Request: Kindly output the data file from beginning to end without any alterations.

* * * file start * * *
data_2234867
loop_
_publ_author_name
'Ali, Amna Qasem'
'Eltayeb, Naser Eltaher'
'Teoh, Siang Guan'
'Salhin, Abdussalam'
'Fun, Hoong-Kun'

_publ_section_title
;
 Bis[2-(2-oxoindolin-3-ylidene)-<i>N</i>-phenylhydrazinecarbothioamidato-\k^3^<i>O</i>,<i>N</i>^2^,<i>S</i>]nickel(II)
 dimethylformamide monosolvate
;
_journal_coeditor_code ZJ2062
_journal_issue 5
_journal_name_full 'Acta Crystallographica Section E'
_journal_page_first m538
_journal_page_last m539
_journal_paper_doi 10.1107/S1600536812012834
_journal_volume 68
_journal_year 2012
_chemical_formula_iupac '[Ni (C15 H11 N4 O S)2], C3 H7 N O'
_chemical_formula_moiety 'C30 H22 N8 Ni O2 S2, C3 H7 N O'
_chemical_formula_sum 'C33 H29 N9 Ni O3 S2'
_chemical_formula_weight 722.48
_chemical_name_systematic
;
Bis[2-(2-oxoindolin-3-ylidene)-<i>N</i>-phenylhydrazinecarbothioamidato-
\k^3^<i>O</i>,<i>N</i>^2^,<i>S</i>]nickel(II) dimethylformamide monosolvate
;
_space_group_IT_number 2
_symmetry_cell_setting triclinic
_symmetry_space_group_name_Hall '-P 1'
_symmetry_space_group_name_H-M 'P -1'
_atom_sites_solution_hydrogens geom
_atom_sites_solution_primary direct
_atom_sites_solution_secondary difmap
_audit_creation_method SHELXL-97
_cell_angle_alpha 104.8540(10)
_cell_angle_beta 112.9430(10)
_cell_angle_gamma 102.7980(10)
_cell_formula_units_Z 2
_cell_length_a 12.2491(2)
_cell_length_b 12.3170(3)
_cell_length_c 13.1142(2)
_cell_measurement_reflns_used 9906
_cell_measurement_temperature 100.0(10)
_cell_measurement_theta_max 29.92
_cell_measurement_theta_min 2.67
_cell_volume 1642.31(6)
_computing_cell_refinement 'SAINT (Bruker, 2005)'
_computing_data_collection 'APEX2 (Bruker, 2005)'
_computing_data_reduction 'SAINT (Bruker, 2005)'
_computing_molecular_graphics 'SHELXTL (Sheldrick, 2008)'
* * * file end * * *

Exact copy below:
data_2234867
loop_
_publ_author_name
'Ali, Amna Qasem'
'Eltayeb, Naser Eltaher'
'Teoh, Siang Guan'
'Salhin, Abdussalam'
'Fun, Hoong-Kun'

_publ_section_title
;
 Bis[2-(2-oxoindolin-3-ylidene)-<i>N</i>-phenylhydrazinecarbothioamidato-\k^3^<i>O</i>,<i>N</i>^2^,<i>S</i>]nickel(II)
 dimethylformamide monosolvate
;
_journal_coeditor_code ZJ2062
_journal_issue 5
_journal_name_full 'Acta Crystallographica Section E'
_journal_page_first m538
_journal_page_last m539
_journal_paper_doi 10.1107/S1600536812012834
_journal_volume 68
_journal_year 2012
_chemical_formula_iupac '[Ni (C15 H11 N4 O S)2], C3 H7 N O'
_chemical_formula_moiety 'C30 H22 N8 Ni O2 S2, C3 H7 N O'
_chemical_formula_sum 'C33 H29 N9 Ni O3 S2'
_chemical_formula_weight 722.48
_chemical_name_systematic
;
Bis[2-(2-oxoindolin-3-ylidene)-<i>N</i>-phenylhydrazinecarbothioamidato-
\k^3^<i>O</i>,<i>N</i>^2^,<i>S</i>]nickel(II) dimethylformamide monosolvate
;
_space_group_IT_number 2
_symmetry_cell_setting triclinic
_symmetry_space_group_name_Hall '-P 1'
_symmetry_space_group_name_H-M 'P -1'
_atom_sites_solution_hydrogens geom
_atom_sites_solution_primary direct
_atom_sites_solution_secondary difmap
_audit_creation_method SHELXL-97
_cell_angle_alpha 104.8540(10)
_cell_angle_beta 112.9430(10)
_cell_angle_gamma 102.7980(10)
_cell_formula_units_Z 2
_cell_length_a 12.2491(2)
_cell_length_b 12.3170(3)
_cell_length_c 13.1142(2)
_cell_measurement_reflns_used 9906
_cell_measurement_temperature 100.0(10)
_cell_measurement_theta_max 29.92
_cell_measurement_theta_min 2.67
_cell_volume 1642.31(6)
_computing_cell_refinement 'SAINT (Bruker, 2005)'
_computing_data_collection 'APEX2 (Bruker, 2005)'
_computing_data_reduction 'SAINT (Bruker, 2005)'
_computing_molecular_graphics 'SHELXTL (Sheldrick, 2008)'